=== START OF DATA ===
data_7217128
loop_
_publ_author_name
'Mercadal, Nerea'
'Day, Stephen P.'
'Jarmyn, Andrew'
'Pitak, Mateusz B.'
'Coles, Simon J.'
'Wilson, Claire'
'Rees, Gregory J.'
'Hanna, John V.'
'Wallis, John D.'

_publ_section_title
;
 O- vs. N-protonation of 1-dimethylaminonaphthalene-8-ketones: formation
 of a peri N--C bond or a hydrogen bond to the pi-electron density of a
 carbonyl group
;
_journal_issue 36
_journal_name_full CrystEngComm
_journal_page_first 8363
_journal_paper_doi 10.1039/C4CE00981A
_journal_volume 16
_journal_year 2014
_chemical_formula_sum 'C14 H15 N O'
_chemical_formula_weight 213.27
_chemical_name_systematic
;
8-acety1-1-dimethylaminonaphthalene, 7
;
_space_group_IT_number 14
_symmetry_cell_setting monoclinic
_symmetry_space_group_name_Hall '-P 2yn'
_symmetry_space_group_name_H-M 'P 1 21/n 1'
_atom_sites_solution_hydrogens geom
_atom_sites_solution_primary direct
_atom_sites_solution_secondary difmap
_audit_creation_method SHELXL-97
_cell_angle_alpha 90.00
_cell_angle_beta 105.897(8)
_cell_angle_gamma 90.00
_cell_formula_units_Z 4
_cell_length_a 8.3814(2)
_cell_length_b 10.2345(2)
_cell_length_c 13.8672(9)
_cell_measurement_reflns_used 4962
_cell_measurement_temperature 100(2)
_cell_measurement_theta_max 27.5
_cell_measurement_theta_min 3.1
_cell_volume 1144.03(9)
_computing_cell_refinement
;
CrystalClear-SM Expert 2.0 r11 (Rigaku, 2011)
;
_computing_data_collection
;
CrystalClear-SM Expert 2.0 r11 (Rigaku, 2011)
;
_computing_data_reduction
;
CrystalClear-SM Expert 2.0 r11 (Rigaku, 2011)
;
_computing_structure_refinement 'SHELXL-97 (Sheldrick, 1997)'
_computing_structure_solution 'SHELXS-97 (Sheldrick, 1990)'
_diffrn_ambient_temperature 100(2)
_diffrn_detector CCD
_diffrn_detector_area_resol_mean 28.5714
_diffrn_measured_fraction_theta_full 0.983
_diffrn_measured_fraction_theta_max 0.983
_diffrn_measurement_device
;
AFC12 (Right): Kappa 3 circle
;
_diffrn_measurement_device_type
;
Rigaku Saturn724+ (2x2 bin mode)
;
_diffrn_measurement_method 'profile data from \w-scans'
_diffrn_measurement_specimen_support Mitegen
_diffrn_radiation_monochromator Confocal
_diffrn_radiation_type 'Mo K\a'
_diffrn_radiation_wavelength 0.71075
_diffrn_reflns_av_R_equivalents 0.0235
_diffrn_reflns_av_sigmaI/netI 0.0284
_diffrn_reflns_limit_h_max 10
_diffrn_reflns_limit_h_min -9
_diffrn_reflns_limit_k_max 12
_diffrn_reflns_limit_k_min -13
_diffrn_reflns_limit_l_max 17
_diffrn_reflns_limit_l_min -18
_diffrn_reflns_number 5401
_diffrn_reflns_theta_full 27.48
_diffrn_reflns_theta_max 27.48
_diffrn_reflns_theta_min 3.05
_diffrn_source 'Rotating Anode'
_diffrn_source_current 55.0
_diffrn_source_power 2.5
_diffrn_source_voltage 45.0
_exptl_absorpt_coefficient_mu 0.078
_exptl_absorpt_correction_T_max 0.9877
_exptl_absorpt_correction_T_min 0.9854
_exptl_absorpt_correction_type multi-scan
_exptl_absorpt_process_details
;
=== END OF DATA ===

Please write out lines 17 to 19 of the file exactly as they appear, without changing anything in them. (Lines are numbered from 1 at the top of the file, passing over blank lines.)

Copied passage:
 carbonyl group
;
_journal_issue 36